Libyan dictator Col. Muammar el-Qaddafi threw his full support behind embattled UCI president Patrick McQuaid in a bizarre and curious alliance that confused journalists and political analysts alike.
“We dictators must stick together. We shall destroy these infidels. Vaughters is a capitalist dog and that Italian Zomegnan is a traitor I would gladly torture myself,” said the Libyan leader.
Libyan state television broadcast video footage of Colonel Qaddafi speaking to a crowd of people at his Tripoli compound. “Nothing scares me,” he bellowed to his enthusiastic followers. They held up large photos of both Qaddafi and McQuaid.
“I am here, I am here, I am here,” he added defiantly. “And so is McQuaid.”
The London Times reports that McQuaid has received several phone calls from Qaddafi. The UCI president is trying to prevent pro-democracy forces within the sport of cycling from gaining power. “Mr. Qaddafi has offered automatic weapons, an elite commando unit and four MIG-17’s from the Okba Ben Nafi Air Base,” said a Libyan military advisor . “He sees McQuaid as an ally in trouble.”
For his part, the unpopular UCI president welcomed the support. “It was a generous offer, one we’re taking quite seriously. Qaddafi is passionate about cycling and has no wish to see the sport destroyed by rebels and blackmail,” said McQuaid. “We also talked about doubling the budget for the Tour of Libya stage race.”
McQuaid is in a bitter power struggle with riders, team managers and sponsors who are demanding a meaningful voice in how the sport is structured and how decisions are made. Jonathan Vaughters and Giro boss Angelo Zomegnan are rumored to be planning a breakaway league to replace the UCI if their demands are not addressed. Eleven professional cycling teams are believed to be ready to leave the UCI to join the new venture.
Qaddafi has apparently found common cause with McQuaid and is particularly enraged that nearby Qatar has joined the coalition forces and that Qatari jets are flying combat missions into Libya. “The Tour of Qatar is a joke, it is shit under my boot. How dare they attack me or compare that pathetic stage race to my illustrious Tour of Libya,” said Qaddafi. “McQuaid promised to cancel their race and put my race in their spot on the calendar,” shouted Qaddafi.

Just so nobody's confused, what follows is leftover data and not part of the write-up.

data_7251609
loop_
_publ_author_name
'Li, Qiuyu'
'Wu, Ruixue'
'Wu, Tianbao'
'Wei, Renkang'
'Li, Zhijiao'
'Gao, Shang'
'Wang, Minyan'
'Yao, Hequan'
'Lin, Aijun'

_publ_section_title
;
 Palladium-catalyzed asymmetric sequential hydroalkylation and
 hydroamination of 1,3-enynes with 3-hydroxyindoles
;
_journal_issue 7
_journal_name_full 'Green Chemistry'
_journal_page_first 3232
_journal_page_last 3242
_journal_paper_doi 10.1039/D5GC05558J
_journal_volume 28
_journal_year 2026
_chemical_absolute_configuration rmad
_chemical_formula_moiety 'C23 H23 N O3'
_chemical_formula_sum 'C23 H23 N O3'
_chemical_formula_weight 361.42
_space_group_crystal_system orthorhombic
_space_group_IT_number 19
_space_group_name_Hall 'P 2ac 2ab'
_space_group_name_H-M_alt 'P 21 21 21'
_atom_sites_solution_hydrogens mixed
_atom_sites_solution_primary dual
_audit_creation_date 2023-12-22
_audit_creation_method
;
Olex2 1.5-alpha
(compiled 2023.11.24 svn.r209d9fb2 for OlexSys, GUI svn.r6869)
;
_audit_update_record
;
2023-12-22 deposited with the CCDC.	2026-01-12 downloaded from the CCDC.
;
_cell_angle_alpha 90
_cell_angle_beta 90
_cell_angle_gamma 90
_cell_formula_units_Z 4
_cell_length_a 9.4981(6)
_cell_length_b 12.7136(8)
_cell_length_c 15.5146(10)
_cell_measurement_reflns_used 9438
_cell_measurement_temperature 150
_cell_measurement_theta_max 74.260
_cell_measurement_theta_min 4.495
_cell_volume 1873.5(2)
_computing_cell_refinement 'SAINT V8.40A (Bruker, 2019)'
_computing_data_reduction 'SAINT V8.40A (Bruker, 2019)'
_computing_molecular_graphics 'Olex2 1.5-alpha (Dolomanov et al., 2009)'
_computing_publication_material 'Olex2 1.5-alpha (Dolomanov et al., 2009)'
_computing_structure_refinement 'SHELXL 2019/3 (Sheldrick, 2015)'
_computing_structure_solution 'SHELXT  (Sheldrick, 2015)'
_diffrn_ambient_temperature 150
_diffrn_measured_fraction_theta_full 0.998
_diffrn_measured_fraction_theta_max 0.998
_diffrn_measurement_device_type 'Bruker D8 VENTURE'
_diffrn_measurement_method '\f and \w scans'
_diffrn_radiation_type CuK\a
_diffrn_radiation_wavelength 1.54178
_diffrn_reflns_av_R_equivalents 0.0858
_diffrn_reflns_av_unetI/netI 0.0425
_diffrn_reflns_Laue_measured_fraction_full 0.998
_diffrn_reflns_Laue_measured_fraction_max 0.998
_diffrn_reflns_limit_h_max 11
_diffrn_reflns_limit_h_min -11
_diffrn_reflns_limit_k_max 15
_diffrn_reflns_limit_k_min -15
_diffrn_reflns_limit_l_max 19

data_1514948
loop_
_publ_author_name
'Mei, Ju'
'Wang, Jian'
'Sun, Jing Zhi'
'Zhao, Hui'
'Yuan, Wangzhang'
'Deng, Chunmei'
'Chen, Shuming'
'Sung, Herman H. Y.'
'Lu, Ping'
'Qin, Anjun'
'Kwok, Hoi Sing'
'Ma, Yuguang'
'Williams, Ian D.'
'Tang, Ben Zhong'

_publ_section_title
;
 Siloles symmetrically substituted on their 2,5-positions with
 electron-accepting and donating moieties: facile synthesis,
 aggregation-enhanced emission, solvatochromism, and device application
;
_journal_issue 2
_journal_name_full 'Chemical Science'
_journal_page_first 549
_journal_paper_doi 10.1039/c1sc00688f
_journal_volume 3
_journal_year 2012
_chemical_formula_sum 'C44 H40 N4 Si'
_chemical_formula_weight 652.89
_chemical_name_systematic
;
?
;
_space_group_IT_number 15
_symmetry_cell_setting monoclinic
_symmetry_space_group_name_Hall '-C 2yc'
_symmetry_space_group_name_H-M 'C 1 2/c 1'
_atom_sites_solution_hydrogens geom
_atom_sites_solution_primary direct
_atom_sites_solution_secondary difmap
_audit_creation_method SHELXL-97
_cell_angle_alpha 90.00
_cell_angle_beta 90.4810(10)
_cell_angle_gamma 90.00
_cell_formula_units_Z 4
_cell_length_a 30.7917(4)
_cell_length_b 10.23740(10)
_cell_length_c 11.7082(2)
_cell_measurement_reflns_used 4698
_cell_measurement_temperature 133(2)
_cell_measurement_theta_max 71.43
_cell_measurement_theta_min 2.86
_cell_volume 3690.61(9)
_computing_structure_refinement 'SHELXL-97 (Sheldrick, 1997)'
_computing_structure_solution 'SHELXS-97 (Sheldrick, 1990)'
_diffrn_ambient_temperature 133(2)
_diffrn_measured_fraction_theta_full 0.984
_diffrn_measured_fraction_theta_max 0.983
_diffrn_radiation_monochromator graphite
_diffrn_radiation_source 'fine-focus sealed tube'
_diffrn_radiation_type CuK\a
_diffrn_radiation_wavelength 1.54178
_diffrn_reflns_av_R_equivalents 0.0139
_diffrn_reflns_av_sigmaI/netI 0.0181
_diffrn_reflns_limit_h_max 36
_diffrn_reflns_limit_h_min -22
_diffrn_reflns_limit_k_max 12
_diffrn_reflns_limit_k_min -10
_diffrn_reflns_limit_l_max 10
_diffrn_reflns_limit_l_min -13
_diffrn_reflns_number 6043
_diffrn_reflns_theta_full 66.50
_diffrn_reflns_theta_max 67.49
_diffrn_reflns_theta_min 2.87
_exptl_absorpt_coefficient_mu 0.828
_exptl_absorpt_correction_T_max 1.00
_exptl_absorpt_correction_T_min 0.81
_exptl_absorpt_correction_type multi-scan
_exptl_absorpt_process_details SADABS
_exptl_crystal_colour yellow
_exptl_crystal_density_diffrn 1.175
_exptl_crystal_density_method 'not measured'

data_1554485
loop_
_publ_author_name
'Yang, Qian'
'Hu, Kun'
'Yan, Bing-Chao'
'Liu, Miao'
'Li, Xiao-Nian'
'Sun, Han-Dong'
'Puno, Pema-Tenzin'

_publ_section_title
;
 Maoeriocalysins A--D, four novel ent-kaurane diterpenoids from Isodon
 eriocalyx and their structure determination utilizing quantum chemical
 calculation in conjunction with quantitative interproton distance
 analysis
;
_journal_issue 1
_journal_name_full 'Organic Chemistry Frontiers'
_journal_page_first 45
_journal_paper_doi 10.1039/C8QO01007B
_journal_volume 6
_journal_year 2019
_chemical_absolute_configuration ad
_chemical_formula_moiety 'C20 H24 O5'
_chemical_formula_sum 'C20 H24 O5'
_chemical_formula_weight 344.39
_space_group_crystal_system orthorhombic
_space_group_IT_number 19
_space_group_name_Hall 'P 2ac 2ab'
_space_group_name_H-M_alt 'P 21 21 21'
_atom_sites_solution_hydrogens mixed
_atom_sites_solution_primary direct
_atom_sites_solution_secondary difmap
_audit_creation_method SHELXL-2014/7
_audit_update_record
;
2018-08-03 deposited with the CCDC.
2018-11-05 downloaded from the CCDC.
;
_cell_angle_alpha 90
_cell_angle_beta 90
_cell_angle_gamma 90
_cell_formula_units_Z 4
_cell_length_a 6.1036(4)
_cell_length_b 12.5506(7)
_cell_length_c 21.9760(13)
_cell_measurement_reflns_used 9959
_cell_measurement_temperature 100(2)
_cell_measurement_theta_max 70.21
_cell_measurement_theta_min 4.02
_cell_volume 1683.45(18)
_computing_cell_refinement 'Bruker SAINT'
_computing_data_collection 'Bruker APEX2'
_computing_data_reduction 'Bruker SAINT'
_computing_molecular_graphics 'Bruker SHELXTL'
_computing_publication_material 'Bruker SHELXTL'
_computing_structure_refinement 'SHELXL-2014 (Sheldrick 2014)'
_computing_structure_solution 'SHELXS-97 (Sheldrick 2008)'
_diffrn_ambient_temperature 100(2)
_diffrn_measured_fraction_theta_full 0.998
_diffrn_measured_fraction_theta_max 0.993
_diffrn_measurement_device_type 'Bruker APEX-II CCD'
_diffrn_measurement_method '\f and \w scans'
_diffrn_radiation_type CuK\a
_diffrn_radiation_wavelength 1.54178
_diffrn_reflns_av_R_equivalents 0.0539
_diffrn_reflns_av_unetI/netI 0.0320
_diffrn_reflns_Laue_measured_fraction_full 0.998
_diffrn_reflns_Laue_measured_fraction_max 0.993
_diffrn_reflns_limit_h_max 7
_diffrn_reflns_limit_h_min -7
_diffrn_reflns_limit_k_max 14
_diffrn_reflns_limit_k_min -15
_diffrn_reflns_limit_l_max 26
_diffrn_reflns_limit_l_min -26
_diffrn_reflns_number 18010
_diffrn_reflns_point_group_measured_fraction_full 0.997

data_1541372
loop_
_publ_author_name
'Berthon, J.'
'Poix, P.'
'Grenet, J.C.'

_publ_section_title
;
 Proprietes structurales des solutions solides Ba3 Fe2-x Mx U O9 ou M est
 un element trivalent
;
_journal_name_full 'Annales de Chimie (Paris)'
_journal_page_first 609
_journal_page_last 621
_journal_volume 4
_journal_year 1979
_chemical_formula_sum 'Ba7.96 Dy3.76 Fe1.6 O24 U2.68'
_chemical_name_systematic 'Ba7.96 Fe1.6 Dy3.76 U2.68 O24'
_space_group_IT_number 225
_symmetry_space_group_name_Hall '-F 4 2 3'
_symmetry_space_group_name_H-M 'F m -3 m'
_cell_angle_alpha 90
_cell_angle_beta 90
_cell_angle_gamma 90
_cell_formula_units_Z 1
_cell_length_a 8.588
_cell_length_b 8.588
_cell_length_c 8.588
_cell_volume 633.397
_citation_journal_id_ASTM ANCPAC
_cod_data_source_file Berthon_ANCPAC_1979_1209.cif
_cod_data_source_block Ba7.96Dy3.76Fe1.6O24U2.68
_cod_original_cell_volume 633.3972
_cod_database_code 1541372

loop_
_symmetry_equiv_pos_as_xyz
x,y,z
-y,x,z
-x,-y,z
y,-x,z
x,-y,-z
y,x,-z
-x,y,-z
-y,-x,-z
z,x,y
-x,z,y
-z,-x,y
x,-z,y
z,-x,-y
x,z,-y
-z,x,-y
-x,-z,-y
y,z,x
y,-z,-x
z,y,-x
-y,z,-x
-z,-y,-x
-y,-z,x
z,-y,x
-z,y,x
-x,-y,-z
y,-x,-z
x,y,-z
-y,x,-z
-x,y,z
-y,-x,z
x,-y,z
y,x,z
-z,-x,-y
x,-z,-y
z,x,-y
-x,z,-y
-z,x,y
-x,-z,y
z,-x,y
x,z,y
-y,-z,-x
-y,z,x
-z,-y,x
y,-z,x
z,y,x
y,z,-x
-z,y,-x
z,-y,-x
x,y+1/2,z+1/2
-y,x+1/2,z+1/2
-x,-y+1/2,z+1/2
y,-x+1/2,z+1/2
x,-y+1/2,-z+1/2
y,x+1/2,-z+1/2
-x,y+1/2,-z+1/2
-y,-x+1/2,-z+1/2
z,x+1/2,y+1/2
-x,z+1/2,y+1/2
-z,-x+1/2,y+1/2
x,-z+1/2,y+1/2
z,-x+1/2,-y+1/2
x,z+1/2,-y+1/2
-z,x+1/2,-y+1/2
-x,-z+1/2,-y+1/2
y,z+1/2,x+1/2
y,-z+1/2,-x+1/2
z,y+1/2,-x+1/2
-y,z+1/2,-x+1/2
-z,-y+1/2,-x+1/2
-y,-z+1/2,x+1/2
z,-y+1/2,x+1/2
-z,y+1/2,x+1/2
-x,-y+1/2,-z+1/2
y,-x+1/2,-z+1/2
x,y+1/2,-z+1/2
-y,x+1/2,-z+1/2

The Libyan leader’s odd alliance with UCI president McQuaid has sparked plenty of debate. “It’s not as crazy as it seems,” said Robert Ellison, an expert in Middle Eastern policy at Georgetown University. “Qaddafi has no friends in the governments of Europe but now in McQuaid, he has a president, a governing figure supporting his cause. McQuaid is a bridge, a way to open dialogue in the West.”
The Obama administration is struggling to gain control of the international coalition and define the military role in Libya. McQuaid adds another piece to an already confusing political puzzle that’s fraught with dangers. “Obviously, McQuaid has no tactical forces, there’s no military component to his involvement with Qaddafi,” said General Chuck Abrahms. “What concerns us is what McQuaid is telling Qaddafi. Is he feeding the fire? We just don’t know at this point.”
Opponents to McQuaid’s autocratic rule reacted with surprise and caution to the news of Qaddafi’s involvement. “Did we envision that Libya’s dictator would play a role in our discussions with McQuaid? No, of course not,” said Jonathan Vaughters. “But at the end of the day, whether it’s one dictator or two doesn’t really change our strategy.”
Qaddafi announced on state radio in a major speech that he fully supports the ban on race radios. “No one speaks unless I say. I control the radio in Libya. It is McQuaid’s right as all powerful UCI president to silence critics and confiscate radios,” said Qaddafi.